Thus God’s efficacious work of salvation is wrought in them by the Word of exhortation, which employs a conditional sentence expressing factnes.

Peter says: if ye call upon God as your Father (and you do!!) then you must live out all the impli­cations of this good confession in all the relationships of life; you must have a full-orbed life of conver­sion and sanctification. The conditional sentence does here not express what man must perform as a pre­requisite condition at all, but is simply a part of the Word of God, which comes with exhortations and threatenings and great and precious promises, as the chief means of grace, the preaching of the gospel. Incidently, this is a far cry from the dictum: God’s promise always comes to God’s people in conditional form! For God’s promise often comes to God’s people in the simple assertion: I am the Lord, thy God, Who hath caused thee to go forth out of Egypt, out of the house of bondage. And I may add, without fear of contradiction, that such is the chief and funda­mental way in which God’s promise comes to the Church. That is the Word of reconciliation. When we are exhorted to enter into this work by a true and living faith and hope in God, then sometimes (!) the conditional sentence form is employed as a means of grace.

And thus we have an instance of this common thought not exclusive use of the conditional sentence!

But when we have a promise for all upon condi­tion of faith, and try to defend it with specious argu­ments, yes, then we need such dictums as: God’s prom­ise pertains to all and is ours upon condition of faith.

But enough of this heretical concoction, lest I weary the reader.

Positively Peter teaches here the need to consider that the Father whom we confess to be our God, is the same who said to Israel: be ye holy, for I am holy! God judges every man in His holiness. And all our works must be done in the beauty and grace of holi­ness. There must be no disagreement between our confession and walk. Our walk must be the seal and confirmation of our confession. The text does not teach that we ought to call God our Father, but it in­sists that we ought to walk with a conversation that is worthy of our lofty confession as sons of the liv­ing and holy God.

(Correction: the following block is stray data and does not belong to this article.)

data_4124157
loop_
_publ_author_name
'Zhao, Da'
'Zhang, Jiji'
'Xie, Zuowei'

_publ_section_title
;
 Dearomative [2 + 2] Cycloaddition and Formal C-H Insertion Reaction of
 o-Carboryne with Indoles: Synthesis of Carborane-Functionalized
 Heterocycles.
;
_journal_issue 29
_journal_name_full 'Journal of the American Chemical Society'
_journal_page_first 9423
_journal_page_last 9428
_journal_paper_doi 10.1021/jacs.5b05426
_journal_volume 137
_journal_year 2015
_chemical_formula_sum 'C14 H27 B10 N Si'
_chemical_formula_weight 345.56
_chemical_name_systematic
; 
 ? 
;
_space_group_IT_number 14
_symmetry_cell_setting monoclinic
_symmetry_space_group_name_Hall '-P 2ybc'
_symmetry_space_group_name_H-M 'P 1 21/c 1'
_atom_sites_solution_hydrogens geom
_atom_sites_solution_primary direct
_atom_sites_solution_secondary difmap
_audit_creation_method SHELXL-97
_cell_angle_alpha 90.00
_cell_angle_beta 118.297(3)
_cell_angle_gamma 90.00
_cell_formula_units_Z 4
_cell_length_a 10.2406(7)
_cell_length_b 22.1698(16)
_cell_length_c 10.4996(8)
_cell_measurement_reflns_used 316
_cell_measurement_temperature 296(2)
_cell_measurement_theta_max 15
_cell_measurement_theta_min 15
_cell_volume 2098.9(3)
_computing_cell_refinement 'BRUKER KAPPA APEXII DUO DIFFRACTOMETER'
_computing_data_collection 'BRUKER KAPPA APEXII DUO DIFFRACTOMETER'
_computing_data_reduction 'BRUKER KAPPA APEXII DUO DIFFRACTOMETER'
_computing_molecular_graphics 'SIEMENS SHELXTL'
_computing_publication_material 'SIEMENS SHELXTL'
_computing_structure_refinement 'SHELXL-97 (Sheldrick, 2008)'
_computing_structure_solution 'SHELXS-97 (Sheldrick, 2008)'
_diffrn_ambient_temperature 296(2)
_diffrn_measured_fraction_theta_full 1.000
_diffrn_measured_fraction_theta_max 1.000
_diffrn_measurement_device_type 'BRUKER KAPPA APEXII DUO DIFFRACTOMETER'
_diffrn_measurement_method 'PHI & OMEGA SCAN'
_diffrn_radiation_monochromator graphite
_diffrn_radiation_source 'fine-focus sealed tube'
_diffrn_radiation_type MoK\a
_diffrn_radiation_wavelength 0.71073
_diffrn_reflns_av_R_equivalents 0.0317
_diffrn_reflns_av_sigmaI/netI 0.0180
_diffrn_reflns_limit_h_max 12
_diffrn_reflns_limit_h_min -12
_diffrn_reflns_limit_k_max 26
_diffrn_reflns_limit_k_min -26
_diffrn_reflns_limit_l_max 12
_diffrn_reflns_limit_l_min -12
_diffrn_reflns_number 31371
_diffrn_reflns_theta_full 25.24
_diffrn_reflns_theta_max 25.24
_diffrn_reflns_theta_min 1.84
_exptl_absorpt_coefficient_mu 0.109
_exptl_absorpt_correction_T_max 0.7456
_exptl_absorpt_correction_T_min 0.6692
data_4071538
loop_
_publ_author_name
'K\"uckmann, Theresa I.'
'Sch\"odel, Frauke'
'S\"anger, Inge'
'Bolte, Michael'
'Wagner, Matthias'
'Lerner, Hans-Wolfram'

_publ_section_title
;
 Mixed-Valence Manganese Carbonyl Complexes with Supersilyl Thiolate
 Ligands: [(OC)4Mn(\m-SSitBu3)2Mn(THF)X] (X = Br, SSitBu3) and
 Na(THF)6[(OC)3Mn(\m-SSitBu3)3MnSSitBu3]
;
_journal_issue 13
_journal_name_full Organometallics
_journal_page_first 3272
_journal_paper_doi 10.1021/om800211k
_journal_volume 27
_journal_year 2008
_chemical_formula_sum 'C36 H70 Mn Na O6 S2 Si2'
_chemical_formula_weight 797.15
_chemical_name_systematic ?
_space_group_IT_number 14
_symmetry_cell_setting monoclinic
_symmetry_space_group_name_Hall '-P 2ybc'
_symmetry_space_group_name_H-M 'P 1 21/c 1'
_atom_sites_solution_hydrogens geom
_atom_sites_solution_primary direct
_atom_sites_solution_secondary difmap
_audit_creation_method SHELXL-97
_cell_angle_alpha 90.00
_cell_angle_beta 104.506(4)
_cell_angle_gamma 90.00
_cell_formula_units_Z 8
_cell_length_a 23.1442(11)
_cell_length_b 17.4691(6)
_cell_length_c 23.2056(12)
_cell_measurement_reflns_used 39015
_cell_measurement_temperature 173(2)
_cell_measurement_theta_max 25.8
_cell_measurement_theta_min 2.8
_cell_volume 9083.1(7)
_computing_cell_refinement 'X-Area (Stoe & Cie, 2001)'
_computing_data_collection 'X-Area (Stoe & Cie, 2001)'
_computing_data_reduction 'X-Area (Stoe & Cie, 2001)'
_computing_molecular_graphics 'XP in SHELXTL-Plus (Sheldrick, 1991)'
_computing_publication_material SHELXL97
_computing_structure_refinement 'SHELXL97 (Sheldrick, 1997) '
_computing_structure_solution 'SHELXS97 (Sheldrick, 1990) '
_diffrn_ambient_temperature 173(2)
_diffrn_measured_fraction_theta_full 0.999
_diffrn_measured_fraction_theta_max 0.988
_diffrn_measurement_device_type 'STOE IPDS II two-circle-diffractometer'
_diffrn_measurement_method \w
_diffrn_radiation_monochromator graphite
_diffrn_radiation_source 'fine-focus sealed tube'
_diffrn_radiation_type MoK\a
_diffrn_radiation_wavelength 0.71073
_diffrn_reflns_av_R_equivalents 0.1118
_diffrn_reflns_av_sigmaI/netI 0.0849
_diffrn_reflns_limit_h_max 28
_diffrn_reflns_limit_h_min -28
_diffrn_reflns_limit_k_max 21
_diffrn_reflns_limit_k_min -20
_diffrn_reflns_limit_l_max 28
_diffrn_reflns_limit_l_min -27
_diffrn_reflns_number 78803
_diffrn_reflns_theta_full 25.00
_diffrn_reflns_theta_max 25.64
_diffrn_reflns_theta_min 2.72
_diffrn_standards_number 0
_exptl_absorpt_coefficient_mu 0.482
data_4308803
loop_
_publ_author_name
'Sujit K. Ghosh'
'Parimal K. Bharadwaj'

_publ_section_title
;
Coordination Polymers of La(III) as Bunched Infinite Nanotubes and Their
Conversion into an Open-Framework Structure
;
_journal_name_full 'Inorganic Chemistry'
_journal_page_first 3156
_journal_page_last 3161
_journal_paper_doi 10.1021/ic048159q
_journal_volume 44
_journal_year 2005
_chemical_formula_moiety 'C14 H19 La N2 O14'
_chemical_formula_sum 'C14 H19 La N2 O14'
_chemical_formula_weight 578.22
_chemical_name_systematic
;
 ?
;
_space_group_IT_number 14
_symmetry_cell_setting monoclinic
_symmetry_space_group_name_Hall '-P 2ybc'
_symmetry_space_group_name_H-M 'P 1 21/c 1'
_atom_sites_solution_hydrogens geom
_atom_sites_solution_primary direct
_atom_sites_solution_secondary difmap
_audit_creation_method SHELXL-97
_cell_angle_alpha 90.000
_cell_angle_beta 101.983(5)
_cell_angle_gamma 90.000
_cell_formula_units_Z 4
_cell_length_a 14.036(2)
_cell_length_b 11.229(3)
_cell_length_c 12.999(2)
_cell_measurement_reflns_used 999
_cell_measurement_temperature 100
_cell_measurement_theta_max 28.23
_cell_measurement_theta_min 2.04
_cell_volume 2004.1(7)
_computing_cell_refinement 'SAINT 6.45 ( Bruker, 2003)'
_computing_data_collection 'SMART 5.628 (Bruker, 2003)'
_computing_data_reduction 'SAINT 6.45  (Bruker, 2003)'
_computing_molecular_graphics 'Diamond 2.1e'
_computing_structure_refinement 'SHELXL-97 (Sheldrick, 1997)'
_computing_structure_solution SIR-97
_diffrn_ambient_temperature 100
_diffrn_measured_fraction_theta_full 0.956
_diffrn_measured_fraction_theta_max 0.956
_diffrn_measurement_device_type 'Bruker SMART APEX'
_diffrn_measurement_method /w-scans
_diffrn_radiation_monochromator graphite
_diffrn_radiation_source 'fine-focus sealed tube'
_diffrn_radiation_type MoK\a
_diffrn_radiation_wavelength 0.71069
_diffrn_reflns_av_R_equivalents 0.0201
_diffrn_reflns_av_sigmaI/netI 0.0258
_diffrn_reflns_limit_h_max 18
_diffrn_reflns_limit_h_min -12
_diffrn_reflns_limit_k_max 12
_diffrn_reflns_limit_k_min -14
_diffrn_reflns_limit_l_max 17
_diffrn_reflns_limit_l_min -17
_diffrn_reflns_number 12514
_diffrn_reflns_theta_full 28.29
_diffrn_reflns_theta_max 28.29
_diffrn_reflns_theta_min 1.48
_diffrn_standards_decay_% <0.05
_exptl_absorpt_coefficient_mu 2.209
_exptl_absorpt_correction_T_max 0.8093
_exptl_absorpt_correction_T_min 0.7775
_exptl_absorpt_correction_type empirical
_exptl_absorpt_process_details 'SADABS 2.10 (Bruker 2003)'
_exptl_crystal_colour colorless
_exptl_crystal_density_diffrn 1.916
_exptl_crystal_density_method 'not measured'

And then the fact is that we must show our faith out of our works of conversion, that is, out of our continuous and lifelong conversion and sanctifica­tion. Faith without works is dead. With such faith we are no better than the devil, who believes that God is one and trembles. But He does not tremble before the Lord in godly fear. His works are wholly empty and void of all that angels adore, when they sing: Holy, holy, holy is the Lord, God Almighty. The whole earth is full of His glory.

Such dead and empty works ours are not to be. It is comely to us the saints that our works be found full. In this present evil world our works are to be found full of godliness. Our works must be such in their very nature and essence. They must be full of good fruit of the Spirit. No, they must not be rooted in the slavish fear that seeks to merely escape from the wrath to come, but they must be such that are full of joy, love, peace, meekness, long suffering, hope and patience.

We must walk in this good confession as much as we love our soul’s salvation.

Walking in our earthly pilgrimage by hope we will then often sing: My soul fainteth for Thy sal­vation; but I hope in Thy Word.

Ah, then the fact that our Father will judge every one according to his work becomes the great incentive to godliness. For this means that the hoping Chris­tian will be rewarded in mercy. For those, who love and fear God, receive not strictest justice of the law, but we are refreshed with water of mercy out of the brook, as they flow to us from the throne of God and the Lamb. And, O, these waters of Salem, which God in His judgment without respect of persons gives to us, quicken and revive us on the way. Our hearts are than filled with joy and full of glory, full of the immensity of the glory of grace!

For there is no glory as the glory of God’s grace and mercy in us, the redeemed saints.

We will see more of this in our next installment, D.V., when we will call attention to the following verses which speak of the exceeding preciousness of the redemption price with which we have been pur­chased.

—G. Lubbers